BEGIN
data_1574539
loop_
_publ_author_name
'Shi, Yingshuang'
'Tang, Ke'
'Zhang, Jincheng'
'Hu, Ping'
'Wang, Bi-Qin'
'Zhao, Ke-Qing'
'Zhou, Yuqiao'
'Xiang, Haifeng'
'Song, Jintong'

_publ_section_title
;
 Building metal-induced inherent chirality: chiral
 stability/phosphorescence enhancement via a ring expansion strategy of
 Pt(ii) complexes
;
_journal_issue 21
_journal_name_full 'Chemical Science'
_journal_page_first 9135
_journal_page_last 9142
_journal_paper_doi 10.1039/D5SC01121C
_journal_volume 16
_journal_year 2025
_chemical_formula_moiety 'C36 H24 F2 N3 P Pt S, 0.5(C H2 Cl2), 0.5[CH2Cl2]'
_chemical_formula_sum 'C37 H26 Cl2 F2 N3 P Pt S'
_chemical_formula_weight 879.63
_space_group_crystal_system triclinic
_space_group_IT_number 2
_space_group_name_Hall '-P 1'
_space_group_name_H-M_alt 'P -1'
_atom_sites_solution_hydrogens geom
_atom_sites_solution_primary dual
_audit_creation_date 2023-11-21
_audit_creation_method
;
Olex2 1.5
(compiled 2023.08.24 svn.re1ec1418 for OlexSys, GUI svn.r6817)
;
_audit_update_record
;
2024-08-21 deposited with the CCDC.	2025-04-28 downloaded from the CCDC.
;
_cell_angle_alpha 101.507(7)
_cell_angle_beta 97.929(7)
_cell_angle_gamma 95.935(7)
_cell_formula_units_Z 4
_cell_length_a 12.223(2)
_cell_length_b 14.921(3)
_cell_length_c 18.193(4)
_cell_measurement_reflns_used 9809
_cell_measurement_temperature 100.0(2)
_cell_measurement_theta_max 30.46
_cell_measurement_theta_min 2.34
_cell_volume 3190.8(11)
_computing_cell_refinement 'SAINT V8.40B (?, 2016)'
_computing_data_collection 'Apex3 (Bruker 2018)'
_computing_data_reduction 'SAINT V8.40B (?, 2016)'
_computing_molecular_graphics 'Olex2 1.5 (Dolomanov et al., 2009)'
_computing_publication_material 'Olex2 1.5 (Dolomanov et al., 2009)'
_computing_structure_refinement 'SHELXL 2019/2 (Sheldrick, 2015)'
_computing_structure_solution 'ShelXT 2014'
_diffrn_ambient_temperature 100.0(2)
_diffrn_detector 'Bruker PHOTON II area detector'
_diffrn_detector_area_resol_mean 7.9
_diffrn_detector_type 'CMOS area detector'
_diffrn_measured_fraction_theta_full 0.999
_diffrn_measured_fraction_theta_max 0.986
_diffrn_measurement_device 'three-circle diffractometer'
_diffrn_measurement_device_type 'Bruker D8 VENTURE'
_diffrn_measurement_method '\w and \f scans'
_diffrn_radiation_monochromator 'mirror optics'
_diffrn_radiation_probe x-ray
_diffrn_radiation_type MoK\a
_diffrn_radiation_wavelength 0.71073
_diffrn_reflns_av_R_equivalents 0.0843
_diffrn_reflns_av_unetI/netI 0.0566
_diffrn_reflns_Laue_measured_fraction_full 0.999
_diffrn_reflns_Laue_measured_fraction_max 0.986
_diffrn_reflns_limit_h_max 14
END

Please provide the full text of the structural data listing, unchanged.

data_1574539
loop_
_publ_author_name
'Shi, Yingshuang'
'Tang, Ke'
'Zhang, Jincheng'
'Hu, Ping'
'Wang, Bi-Qin'
'Zhao, Ke-Qing'
'Zhou, Yuqiao'
'Xiang, Haifeng'
'Song, Jintong'

_publ_section_title
;
 Building metal-induced inherent chirality: chiral
 stability/phosphorescence enhancement via a ring expansion strategy of
 Pt(ii) complexes
;
_journal_issue 21
_journal_name_full 'Chemical Science'
_journal_page_first 9135
_journal_page_last 9142
_journal_paper_doi 10.1039/D5SC01121C
_journal_volume 16
_journal_year 2025
_chemical_formula_moiety 'C36 H24 F2 N3 P Pt S, 0.5(C H2 Cl2), 0.5[CH2Cl2]'
_chemical_formula_sum 'C37 H26 Cl2 F2 N3 P Pt S'
_chemical_formula_weight 879.63
_space_group_crystal_system triclinic
_space_group_IT_number 2
_space_group_name_Hall '-P 1'
_space_group_name_H-M_alt 'P -1'
_atom_sites_solution_hydrogens geom
_atom_sites_solution_primary dual
_audit_creation_date 2023-11-21
_audit_creation_method
;
Olex2 1.5
(compiled 2023.08.24 svn.re1ec1418 for OlexSys, GUI svn.r6817)
;
_audit_update_record
;
2024-08-21 deposited with the CCDC.	2025-04-28 downloaded from the CCDC.
;
_cell_angle_alpha 101.507(7)
_cell_angle_beta 97.929(7)
_cell_angle_gamma 95.935(7)
_cell_formula_units_Z 4
_cell_length_a 12.223(2)
_cell_length_b 14.921(3)
_cell_length_c 18.193(4)
_cell_measurement_reflns_used 9809
_cell_measurement_temperature 100.0(2)
_cell_measurement_theta_max 30.46
_cell_measurement_theta_min 2.34
_cell_volume 3190.8(11)
_computing_cell_refinement 'SAINT V8.40B (?, 2016)'
_computing_data_collection 'Apex3 (Bruker 2018)'
_computing_data_reduction 'SAINT V8.40B (?, 2016)'
_computing_molecular_graphics 'Olex2 1.5 (Dolomanov et al., 2009)'
_computing_publication_material 'Olex2 1.5 (Dolomanov et al., 2009)'
_computing_structure_refinement 'SHELXL 2019/2 (Sheldrick, 2015)'
_computing_structure_solution 'ShelXT 2014'
_diffrn_ambient_temperature 100.0(2)
_diffrn_detector 'Bruker PHOTON II area detector'
_diffrn_detector_area_resol_mean 7.9
_diffrn_detector_type 'CMOS area detector'
_diffrn_measured_fraction_theta_full 0.999
_diffrn_measured_fraction_theta_max 0.986
_diffrn_measurement_device 'three-circle diffractometer'
_diffrn_measurement_device_type 'Bruker D8 VENTURE'
_diffrn_measurement_method '\w and \f scans'
_diffrn_radiation_monochromator 'mirror optics'
_diffrn_radiation_probe x-ray
_diffrn_radiation_type MoK\a
_diffrn_radiation_wavelength 0.71073
_diffrn_reflns_av_R_equivalents 0.0843
_diffrn_reflns_av_unetI/netI 0.0566
_diffrn_reflns_Laue_measured_fraction_full 0.999
_diffrn_reflns_Laue_measured_fraction_max 0.986
_diffrn_reflns_limit_h_max 14